• What social media platforms do you use? How do you decide what to post or who to follow? Does anyone else know your password?
    • Have you ever gotten into a fight with someone online? Have you ever said anything to anyone online that you wish you could take back? Has anyone ever said anything to you online that made you upset or hurt your feelings?
    • Have you ever heard of cyberbullying? What does bullying include for you? Do you know anyone that has ever been bullied online? What happened in that situation and what was the outcome? Are you or any of your friends afraid to attend school or are uncomfortable at school because of what has happened online outside of school?
    • Has anyone teased, attacked, or spread rumors about you online? Has anyone ever asked you to send pictures of yourself to them? Has anyone asked you to send naked pictures of yourself? How did you respond or how would you respond if that were to happen?
  • Ensure that your children can identify supports to utilize if they do experience cyberbullying (e.g. parents, teachers, school counselors, therapists, etc.).
  • Let your children know that they can come to you for support if they were to ever experience any form of cyberbullying.

For more information about cyberbullying, visit:

Adam Margol, PsyD
, is a Staff Therapist at The Family Institute. He has experience working with children, adolescents and young adults with emotion regulation issues, social skills deficits, school issues, behavioral issues, learning disabilities/challenges, executive functioning deficits, ADHD, depression, anxiety, aggression, and developmental disabilities.

The Family Institute offers affordable, effective mental health counseling for families, couples and individuals in Evanston, Chicago, Northbrook and Westchester. Learn more about our services on our website.


Finkelhor, D., Mitchell, K. J., & Wolak, J. (2000). Online victimization: a report on the nation’s youth. Alexandria, VA: National Center for Missing and Exploited Children.

Gerson, R., & Rappaport, N. (2011). Cyber cruelty: understanding and preventing the new bullying. Adolescent Psychiatry, 1, 67-71.

Landoll, R. R., La Greca, A. M., Lai, B. S., Chan, S. F., & Herge, W. M. (2015). Cyber victimization by peers: Prospective associations with adolescent social anxiety and depressive symptoms. Journal of Adolescence, 42, 77–86.

Lenhart, A., Purcell, K., Smith, A., Zickuhr, K. (2010). Social media and young adults: Social media and mobile internet use among teens and young adults. Pew Internet and American Life Project, February 2010. Retrieved from

Raskauskas, J., & Stoltz, A. D. (2007). Involvement in traditional and electronic bullying among adolescents. Developmental Psychology, 43, 564-575.


Halloween Safety: Make this Halloween FUN

Dressing up is children's favorite gameAs Halloween quickly approaches, it is helpful to reflect on the purpose of the holiday — for children, teens and adults to have F-U-N. Halloween is filled with exciting costumes, spooky decorations, and most importantly, sugar. However, the most concerning component of Halloween for parents is often safety.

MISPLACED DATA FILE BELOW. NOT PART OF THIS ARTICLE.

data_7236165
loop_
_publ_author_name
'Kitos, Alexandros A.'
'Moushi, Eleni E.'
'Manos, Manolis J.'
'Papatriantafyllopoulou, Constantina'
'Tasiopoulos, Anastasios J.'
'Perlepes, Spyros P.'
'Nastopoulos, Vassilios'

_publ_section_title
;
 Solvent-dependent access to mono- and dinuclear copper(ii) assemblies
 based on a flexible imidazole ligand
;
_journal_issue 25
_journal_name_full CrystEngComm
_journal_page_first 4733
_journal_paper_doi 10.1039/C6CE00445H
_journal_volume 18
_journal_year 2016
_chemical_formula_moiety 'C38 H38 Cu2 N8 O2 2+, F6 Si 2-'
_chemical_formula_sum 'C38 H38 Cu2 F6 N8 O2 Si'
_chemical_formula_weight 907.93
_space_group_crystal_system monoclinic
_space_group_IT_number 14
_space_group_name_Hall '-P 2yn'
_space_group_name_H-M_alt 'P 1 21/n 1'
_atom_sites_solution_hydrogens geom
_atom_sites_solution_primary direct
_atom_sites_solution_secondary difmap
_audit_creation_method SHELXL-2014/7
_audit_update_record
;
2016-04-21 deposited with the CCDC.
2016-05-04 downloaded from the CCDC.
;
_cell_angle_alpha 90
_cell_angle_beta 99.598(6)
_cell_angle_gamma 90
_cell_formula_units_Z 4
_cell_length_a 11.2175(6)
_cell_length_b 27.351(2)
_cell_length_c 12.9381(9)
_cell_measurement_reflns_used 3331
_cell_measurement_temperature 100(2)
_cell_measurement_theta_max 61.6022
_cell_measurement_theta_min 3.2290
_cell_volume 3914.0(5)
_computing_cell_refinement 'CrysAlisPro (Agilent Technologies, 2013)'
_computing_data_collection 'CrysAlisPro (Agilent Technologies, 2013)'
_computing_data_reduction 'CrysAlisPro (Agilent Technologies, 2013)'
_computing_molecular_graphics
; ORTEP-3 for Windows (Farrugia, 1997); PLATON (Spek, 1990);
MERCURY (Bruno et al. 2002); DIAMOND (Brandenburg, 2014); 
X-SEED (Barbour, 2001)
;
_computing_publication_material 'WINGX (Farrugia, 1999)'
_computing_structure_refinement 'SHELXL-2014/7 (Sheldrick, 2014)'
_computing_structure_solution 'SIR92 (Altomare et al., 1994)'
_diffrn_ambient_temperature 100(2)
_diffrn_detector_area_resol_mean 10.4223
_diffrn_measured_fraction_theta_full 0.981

Today’s blog is from Adam Margol, PsyD, a staff therapist at The Family Institute.

As children flood the streets in search of delicious candy while sharing laughter with friends and family, it is important to remember that there are some potentially dangerous components of trick-or-treating. These possible dangers should not prevent everyone from having fun, but it is helpful if everyone in the family is informed and educated. Here are a few tips to consider when prepping for Halloween festivities:

Before your kids leave the house …

  • Ensure that their costumes are safe. Add some sort of reflective gear to their costume. Check that their vision is minimally obscured. Ensure fake weapons of any kind appear markedly inauthentic.
  • Review road safety. Do not assume cars can see you – look both ways before crossing the street. Don’t be distracted by technology when in the street. Make sure your children always walk with a trusted adult or a designated buddy. It may be helpful to carry some sort of light or flashlight to ensure that you can be seen.
  • Talk to your children about entering homes or cars of adults that they do not know. Make sure the group has some way of contacting an adult or the police if an issue were to arise.
  • Educate your children about the dangers of eating unwrapped food.
  • Set a realistic curfew and decide on check-in times throughout the evening. Establish clear parameters of how far your children can venture from home.

It IS possible to stay safe while maximizing fun during Halloween. We hope that everyone has a fun, spook-tacular time celebrating! Happy Halloween from The Family Institute!

Adam Margol, PsyD, is a Staff Therapist at The Family Institute. He has experience working with children, adolescents and young adults with emotion regulation issues, social skills deficits, school issues, behavioral issues, learning disabilities/challenges, executive functioning deficits, ADHD, depression, anxiety, aggression, and developmental disabilities.

The Family Institute offers affordable, effective mental health counseling for families, couples and individuals in Evanston, Chicago, Northbrook and Westchester. Learn more about our services on our website.